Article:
See also


  1. ^ Siikala, Anna-Leena (2013). Itämerensuomalaisten mytologia. Finnish Literature Society. ISBN 978-952-222-393-7.
  2. ^ Siikala, Anna-Leena (30 July 2007). "Väinämöinen". Kansallisbiografia. Retrieved 2020.
  3. ^ a b Oxford English Dictionary. 3. UK: Oxford University Press. 1961. p. 180.
  4. ^ Weinstock, Stefan (1971). Divus Julius (Reprinted ed.). Oxford: Clarendon Press. p. 53. ISBN 0198142870. [...] 'semideus' [...] seems to have been coined by Ovid.
  5. ^ Talbert, Charles H. (January 1, 1975). "The Concept of Immortals in Mediterranean Antiquity". Journal of Biblical Literature. 94 (3): 419-436. doi:10.2307/3265162. ISSN 0021-9231. JSTOR 3265162.
  6. ^ a b Lewis, Charlton T.; Short, Charles (1980). An Elementary Latin Dictionary (Revised ed.). Oxford: Clarendon Press. p. 767. ISBN 9780198642015.
  7. ^ semi- - "half, demi-, semi-; as, semestris, semi-monthly; semesus, half-eaten; semideus, demigod, etc.; hence, also, for small, thin, light, etc.; as, semicinctium, semifunium, semipiscina, semispatha, al.--Only a very few of these compounds are ante-Aug.; most of them, indeed, belong only to the post-class. per."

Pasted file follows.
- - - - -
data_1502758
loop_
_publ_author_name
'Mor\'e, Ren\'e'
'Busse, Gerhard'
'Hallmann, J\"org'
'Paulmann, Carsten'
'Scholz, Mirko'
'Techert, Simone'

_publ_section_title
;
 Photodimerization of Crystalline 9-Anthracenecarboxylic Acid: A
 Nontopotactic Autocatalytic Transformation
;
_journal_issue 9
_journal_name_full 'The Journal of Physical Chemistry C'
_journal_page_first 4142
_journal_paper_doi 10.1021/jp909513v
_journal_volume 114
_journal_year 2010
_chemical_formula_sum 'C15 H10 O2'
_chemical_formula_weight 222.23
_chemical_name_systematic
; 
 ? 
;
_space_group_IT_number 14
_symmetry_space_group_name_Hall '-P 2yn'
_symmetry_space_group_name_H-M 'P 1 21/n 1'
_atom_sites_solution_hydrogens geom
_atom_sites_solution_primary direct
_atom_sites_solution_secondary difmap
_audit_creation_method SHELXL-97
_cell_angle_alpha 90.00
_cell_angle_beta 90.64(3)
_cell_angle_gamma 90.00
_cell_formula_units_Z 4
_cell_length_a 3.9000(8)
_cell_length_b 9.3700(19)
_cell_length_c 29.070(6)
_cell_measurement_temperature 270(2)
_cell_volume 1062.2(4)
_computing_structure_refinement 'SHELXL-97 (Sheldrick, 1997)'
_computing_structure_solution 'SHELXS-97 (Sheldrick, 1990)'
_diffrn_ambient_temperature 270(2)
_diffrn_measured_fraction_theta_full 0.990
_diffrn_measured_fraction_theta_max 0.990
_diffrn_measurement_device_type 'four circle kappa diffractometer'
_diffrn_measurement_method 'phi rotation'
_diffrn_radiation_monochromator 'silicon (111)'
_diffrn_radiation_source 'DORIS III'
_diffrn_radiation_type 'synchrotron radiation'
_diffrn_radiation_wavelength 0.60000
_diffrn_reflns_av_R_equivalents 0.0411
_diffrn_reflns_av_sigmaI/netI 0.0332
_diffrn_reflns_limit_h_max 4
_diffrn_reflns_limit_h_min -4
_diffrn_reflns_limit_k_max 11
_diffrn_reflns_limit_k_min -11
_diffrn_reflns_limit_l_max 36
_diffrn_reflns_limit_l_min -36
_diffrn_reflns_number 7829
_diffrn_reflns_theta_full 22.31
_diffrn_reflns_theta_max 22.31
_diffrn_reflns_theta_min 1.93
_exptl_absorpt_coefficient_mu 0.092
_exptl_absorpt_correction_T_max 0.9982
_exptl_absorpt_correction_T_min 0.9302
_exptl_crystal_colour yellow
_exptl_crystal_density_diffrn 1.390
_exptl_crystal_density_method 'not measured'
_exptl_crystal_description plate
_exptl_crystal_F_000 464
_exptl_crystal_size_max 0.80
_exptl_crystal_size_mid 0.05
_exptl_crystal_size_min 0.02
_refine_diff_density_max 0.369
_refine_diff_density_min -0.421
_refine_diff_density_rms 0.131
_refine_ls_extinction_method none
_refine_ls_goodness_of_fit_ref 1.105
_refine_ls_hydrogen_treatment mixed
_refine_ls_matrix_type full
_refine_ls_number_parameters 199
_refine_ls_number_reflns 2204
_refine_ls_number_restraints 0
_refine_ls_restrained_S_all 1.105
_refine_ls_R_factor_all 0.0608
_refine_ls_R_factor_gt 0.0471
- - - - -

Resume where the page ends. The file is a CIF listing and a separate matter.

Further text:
8. ^ William, Hansen (2005). Classical Mythology: A Guide to the Mythical World of the Greeks and Romans. New York: Oxford University Press. p. 199. ISBN 0195300351.
  9. ^ Price, Theodora Hadzisteliou (1 January 1973). "Hero-Cult and Homer". Historia: Zeitschrift für Alte Geschichte. 22 (2): 129-144. ISSN 0018-2311. JSTOR 4435325.
  10. ^ Liddell, Henry George; Scott, Robert (1894). A Greek-English Lexicon (5th ed.). Oxford: Oxford University Press. p. 596.
  11. ^ Dio, Cassius. Roman History. 43.21.2.
  12. ^ Fishwick, Duncan (January 1, 1975). "The Name of the Demigod". Historia: Zeitschrift für Alte Geschichte. 24 (4): 624-628. ISSN 0018-2311. JSTOR 4435475.
  13. ^ Lucan. The Civil War. Book 9.
  14. ^ Capella, Martianus. De nuptiis Philologiae et Mercurii. 2.156.
  15. ^ George M. Williams (2008). Handbook of Hindu Mythology. Oxford University Press. pp. 21, 24, 63, 138. ISBN 978-0-19-533261-2., Quote: "His vehicle was Garuda, the sun bird" (p. 21); "(...) Garuda, the great sun eagle, (...)" (p. 74)
  16. ^ Notes on Philippine Divinities, F. Landa Jocano
  17. ^ Philippine Myths, Legends, and Folktales | Maximo Ramos | 1990
  18. ^ Notes on Philippine Divinities, F. Landa Jocano
  19. ^ Notes on Philippine Divinities, F. Landa Jocano
  20. ^
  21. ^ Three Tales From Bicol, Perla S. Intia, New Day Publishers, 1982
  22. ^ Philippine Folk Literature: The Myths, Damiana L. Eugenio, UP Press 1993
  23. ^ Beyer, 1913
  24. ^ Cole M. C., 1916
  25. ^ Hinilawod: Adventures of Humadapnon, chanted by Hugan-an and recorded by Dr. F. Landa Jocano, Metro Manila: 2000, Punlad Research House, ISBN 9716220103
  26. ^ "demigod". Collins English Dictionary. Collins. Retrieved 2013.
  27. ^ Milton, John (1667). Paradise Lost. 9.937.
  28. ^ Riordan, Rick (2010). Percy Jackson: The Demigod Diles. London: Puffin Books. p. 71. ISBN 0141329505.